Wishing you a speedy (not gonna happen) recovery!!
 
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Thanks …. this is not news to me .......

My life is consumed by all the above.

(I have had appendicitis attacks, and gall stone attacks - these were viciously painful)

The pains I am experiencing from the BTKRS are not the same but work on a person mentally and physically, through their longevity and persistence
 

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@Perry, Amen! I have not had bilateral TKR but have had both of my knees replaced this year. They do work on you mentally and physically. What doesn't kill you makes you stronger!
 
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HI Texan,
You were smarter than me by spacing the two operations apart. Doing them both at one time has been
very rough on me. I am almost ten weeks out and still having a lot of tightness, burning and various leg ache issues.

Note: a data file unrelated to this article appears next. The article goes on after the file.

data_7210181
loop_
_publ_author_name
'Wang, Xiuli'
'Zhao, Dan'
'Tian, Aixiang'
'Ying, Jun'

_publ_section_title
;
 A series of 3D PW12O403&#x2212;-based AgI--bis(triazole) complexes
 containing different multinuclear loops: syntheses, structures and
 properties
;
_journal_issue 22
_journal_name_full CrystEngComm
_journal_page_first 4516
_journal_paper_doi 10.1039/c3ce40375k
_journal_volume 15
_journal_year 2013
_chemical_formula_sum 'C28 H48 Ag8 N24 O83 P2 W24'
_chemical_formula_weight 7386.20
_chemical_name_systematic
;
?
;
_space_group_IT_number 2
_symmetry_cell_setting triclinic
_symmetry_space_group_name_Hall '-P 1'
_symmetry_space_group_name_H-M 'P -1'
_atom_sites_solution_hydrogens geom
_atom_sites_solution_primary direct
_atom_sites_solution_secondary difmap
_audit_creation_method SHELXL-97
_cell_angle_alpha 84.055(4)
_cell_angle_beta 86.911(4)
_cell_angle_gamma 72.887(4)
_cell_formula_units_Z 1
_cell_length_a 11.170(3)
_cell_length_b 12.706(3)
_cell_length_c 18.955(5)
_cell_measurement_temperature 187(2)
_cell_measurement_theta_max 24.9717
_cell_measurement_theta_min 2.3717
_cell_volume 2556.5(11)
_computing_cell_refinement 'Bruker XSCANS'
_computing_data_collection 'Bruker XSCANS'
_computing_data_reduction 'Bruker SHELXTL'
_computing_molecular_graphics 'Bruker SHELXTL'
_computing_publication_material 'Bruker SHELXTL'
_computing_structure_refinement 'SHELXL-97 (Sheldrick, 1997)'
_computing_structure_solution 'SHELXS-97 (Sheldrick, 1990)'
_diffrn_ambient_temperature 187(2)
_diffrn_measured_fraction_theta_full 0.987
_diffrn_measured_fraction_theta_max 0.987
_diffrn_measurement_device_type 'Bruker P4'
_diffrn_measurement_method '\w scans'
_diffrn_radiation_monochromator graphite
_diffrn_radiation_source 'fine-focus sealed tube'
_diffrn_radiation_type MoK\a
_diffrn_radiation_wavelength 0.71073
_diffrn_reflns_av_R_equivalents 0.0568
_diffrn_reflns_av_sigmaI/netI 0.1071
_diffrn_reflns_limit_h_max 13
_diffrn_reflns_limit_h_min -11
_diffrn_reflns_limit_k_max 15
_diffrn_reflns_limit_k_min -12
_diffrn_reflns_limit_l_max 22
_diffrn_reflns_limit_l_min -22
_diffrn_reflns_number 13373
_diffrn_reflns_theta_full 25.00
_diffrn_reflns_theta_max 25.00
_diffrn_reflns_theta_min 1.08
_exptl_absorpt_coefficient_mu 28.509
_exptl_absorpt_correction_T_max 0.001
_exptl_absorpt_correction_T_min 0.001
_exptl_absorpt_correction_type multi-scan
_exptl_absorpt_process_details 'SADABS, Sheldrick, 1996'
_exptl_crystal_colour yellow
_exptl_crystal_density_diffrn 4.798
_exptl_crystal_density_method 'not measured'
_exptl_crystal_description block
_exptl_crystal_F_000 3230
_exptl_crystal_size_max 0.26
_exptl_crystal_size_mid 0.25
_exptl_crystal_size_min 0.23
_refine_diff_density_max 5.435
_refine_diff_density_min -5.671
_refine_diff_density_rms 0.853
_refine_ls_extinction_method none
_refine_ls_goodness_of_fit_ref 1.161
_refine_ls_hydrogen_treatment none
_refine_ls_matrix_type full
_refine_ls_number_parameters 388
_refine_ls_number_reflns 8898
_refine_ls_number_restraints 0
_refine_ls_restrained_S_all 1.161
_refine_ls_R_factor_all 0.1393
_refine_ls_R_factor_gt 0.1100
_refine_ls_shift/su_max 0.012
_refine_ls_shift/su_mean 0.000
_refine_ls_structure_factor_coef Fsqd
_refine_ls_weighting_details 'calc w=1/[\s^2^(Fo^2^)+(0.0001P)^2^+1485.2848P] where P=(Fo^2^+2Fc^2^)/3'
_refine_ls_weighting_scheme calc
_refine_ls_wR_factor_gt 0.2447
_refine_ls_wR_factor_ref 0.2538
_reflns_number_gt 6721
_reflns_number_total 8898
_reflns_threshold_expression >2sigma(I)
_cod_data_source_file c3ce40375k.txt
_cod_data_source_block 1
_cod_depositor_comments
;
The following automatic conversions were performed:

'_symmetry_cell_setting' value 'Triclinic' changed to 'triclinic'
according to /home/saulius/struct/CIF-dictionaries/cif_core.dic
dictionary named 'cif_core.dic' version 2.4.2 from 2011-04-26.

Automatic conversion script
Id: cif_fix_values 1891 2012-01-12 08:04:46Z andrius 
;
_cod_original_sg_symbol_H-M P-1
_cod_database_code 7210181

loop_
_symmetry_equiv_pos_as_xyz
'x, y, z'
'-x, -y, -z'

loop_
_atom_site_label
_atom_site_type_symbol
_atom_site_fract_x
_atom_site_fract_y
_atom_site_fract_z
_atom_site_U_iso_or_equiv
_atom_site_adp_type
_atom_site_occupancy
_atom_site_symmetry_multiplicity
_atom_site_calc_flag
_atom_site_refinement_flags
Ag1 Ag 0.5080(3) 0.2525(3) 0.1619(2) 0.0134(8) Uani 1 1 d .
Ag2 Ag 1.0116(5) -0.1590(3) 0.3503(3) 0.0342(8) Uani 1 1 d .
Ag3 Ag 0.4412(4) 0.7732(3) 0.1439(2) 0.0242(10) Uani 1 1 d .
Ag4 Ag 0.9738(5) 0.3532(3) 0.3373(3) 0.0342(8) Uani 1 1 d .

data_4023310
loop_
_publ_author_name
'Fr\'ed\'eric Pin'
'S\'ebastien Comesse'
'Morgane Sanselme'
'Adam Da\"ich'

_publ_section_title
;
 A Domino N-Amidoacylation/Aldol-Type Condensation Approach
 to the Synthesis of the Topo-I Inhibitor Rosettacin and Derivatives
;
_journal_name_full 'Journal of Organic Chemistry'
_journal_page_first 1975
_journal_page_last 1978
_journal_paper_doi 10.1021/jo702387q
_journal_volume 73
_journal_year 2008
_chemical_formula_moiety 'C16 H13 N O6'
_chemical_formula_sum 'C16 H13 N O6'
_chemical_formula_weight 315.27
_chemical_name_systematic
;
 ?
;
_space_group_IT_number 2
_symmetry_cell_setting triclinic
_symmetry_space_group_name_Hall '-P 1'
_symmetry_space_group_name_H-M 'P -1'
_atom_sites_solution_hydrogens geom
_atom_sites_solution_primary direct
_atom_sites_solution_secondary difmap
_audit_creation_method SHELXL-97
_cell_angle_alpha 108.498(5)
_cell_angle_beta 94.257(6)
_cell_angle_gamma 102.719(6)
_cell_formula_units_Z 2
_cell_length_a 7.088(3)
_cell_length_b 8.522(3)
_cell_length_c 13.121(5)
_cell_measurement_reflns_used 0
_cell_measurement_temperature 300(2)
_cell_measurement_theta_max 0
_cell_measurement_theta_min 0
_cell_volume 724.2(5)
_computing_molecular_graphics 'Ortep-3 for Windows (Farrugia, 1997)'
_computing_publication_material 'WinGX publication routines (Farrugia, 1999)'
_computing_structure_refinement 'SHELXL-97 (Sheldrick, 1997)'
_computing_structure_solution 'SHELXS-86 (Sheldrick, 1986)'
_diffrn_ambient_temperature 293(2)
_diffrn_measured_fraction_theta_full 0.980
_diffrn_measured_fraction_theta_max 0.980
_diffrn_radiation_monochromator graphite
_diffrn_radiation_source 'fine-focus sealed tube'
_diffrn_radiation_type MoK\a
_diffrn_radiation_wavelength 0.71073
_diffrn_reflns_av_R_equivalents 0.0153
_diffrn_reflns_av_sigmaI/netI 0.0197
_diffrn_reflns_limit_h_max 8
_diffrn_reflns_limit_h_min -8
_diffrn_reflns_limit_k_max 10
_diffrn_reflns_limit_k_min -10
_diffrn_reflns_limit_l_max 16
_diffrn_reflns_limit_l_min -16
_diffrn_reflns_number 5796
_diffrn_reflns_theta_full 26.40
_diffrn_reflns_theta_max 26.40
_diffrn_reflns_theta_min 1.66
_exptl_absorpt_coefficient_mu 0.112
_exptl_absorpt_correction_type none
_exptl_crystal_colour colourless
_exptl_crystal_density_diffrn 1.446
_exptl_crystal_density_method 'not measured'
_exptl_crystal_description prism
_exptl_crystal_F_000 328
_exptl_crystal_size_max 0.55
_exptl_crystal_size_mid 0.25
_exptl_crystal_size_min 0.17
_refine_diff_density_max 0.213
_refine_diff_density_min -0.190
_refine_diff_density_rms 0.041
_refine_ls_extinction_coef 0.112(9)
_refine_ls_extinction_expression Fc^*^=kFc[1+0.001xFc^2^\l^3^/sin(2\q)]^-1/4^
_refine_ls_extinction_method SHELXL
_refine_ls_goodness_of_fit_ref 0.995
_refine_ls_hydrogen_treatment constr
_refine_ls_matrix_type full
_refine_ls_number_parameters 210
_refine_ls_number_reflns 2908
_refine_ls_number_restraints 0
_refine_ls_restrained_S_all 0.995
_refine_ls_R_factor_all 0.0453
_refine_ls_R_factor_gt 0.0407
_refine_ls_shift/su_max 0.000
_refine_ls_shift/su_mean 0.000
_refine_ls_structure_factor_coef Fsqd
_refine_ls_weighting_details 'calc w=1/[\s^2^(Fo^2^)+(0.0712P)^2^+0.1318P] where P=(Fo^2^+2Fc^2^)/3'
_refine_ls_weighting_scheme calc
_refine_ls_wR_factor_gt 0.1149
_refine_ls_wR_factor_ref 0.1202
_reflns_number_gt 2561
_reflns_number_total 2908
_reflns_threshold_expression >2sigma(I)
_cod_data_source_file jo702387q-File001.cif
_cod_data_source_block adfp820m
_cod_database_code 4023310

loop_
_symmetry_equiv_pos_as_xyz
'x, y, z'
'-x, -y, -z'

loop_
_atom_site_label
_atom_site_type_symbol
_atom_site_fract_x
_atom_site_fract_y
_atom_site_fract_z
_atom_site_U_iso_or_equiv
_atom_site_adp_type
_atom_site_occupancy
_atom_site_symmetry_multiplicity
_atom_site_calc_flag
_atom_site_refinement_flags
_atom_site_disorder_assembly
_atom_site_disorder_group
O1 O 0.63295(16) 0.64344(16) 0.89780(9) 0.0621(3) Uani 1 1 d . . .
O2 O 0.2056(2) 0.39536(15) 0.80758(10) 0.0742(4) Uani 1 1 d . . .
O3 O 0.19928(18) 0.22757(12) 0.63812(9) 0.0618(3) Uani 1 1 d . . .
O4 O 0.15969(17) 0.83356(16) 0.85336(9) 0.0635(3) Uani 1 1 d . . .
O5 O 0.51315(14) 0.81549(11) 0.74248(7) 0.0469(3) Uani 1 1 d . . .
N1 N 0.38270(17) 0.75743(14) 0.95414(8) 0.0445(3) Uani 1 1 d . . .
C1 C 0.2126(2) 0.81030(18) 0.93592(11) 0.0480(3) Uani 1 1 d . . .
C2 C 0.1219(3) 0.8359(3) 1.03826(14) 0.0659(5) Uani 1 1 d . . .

----
As your first knee surgery was a little over 4 months before your second, was your first one near 100% good ?
If yes, what time was your turning point,,,, many I talk with say 4 months was their turning point.
 

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You were smarter than me by spacing the two operations apart. Doing them both at one time has been
very rough on me. I am almost ten weeks out and still having a lot of tightness, burning and various leg ache issues.
Again, after my BTKR, I struggled with the matter of time---as in "how long is this going to take?"

I had the BTKR surgery on the 8th of November, and, when I umpired my first game behind the plate, during the first week of April of the following year, one of the head coaches noticed that I had a slight little limp---still!